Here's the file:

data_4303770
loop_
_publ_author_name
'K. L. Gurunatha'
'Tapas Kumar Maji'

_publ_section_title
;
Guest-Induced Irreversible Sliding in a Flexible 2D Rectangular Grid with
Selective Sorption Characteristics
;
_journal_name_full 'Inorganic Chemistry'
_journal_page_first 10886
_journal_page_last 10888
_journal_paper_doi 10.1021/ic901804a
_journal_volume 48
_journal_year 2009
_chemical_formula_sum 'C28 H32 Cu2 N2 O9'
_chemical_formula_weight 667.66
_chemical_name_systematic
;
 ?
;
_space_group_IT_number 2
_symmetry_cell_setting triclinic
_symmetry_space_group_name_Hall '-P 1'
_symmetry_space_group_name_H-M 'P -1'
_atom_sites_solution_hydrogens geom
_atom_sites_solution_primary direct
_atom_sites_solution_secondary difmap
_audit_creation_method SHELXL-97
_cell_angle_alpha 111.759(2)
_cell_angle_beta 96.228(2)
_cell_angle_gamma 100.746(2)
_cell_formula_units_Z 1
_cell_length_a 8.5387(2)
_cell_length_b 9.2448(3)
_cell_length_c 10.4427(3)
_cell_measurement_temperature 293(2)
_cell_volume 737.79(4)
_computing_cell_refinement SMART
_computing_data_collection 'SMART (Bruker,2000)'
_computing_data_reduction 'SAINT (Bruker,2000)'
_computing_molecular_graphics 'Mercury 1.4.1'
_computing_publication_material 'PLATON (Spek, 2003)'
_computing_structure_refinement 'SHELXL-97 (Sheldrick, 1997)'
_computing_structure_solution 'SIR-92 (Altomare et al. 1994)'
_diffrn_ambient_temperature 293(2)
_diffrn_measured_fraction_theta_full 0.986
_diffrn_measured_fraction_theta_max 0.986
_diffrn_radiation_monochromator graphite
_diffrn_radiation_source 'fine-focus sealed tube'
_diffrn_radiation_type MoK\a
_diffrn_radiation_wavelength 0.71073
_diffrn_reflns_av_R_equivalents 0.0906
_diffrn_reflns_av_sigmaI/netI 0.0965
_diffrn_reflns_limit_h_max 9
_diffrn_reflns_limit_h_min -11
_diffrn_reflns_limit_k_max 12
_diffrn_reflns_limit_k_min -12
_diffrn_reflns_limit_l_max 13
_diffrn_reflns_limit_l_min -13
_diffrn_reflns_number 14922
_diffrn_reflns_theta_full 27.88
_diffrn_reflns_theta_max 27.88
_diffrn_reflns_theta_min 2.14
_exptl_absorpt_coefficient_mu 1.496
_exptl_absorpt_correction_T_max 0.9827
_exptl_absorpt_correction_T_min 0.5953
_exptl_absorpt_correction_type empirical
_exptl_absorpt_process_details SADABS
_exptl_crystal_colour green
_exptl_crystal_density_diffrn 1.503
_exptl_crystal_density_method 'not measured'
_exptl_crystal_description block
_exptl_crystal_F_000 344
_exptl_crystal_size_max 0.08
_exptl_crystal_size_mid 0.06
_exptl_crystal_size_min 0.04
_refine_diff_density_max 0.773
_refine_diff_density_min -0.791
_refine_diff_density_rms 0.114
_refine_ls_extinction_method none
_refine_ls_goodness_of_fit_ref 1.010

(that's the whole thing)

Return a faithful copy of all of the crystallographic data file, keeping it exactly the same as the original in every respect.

data_4303770
loop_
_publ_author_name
'K. L. Gurunatha'
'Tapas Kumar Maji'

_publ_section_title
;
Guest-Induced Irreversible Sliding in a Flexible 2D Rectangular Grid with
Selective Sorption Characteristics
;
_journal_name_full 'Inorganic Chemistry'
_journal_page_first 10886
_journal_page_last 10888
_journal_paper_doi 10.1021/ic901804a
_journal_volume 48
_journal_year 2009
_chemical_formula_sum 'C28 H32 Cu2 N2 O9'
_chemical_formula_weight 667.66
_chemical_name_systematic
;
 ?
;
_space_group_IT_number 2
_symmetry_cell_setting triclinic
_symmetry_space_group_name_Hall '-P 1'
_symmetry_space_group_name_H-M 'P -1'
_atom_sites_solution_hydrogens geom
_atom_sites_solution_primary direct
_atom_sites_solution_secondary difmap
_audit_creation_method SHELXL-97
_cell_angle_alpha 111.759(2)
_cell_angle_beta 96.228(2)
_cell_angle_gamma 100.746(2)
_cell_formula_units_Z 1
_cell_length_a 8.5387(2)
_cell_length_b 9.2448(3)
_cell_length_c 10.4427(3)
_cell_measurement_temperature 293(2)
_cell_volume 737.79(4)
_computing_cell_refinement SMART
_computing_data_collection 'SMART (Bruker,2000)'
_computing_data_reduction 'SAINT (Bruker,2000)'
_computing_molecular_graphics 'Mercury 1.4.1'
_computing_publication_material 'PLATON (Spek, 2003)'
_computing_structure_refinement 'SHELXL-97 (Sheldrick, 1997)'
_computing_structure_solution 'SIR-92 (Altomare et al. 1994)'
_diffrn_ambient_temperature 293(2)
_diffrn_measured_fraction_theta_full 0.986
_diffrn_measured_fraction_theta_max 0.986
_diffrn_radiation_monochromator graphite
_diffrn_radiation_source 'fine-focus sealed tube'
_diffrn_radiation_type MoK\a
_diffrn_radiation_wavelength 0.71073
_diffrn_reflns_av_R_equivalents 0.0906
_diffrn_reflns_av_sigmaI/netI 0.0965
_diffrn_reflns_limit_h_max 9
_diffrn_reflns_limit_h_min -11
_diffrn_reflns_limit_k_max 12
_diffrn_reflns_limit_k_min -12
_diffrn_reflns_limit_l_max 13
_diffrn_reflns_limit_l_min -13
_diffrn_reflns_number 14922
_diffrn_reflns_theta_full 27.88
_diffrn_reflns_theta_max 27.88
_diffrn_reflns_theta_min 2.14
_exptl_absorpt_coefficient_mu 1.496
_exptl_absorpt_correction_T_max 0.9827
_exptl_absorpt_correction_T_min 0.5953
_exptl_absorpt_correction_type empirical
_exptl_absorpt_process_details SADABS
_exptl_crystal_colour green
_exptl_crystal_density_diffrn 1.503
_exptl_crystal_density_method 'not measured'
_exptl_crystal_description block
_exptl_crystal_F_000 344
_exptl_crystal_size_max 0.08
_exptl_crystal_size_mid 0.06
_exptl_crystal_size_min 0.04
_refine_diff_density_max 0.773
_refine_diff_density_min -0.791
_refine_diff_density_rms 0.114
_refine_ls_extinction_method none
_refine_ls_goodness_of_fit_ref 1.010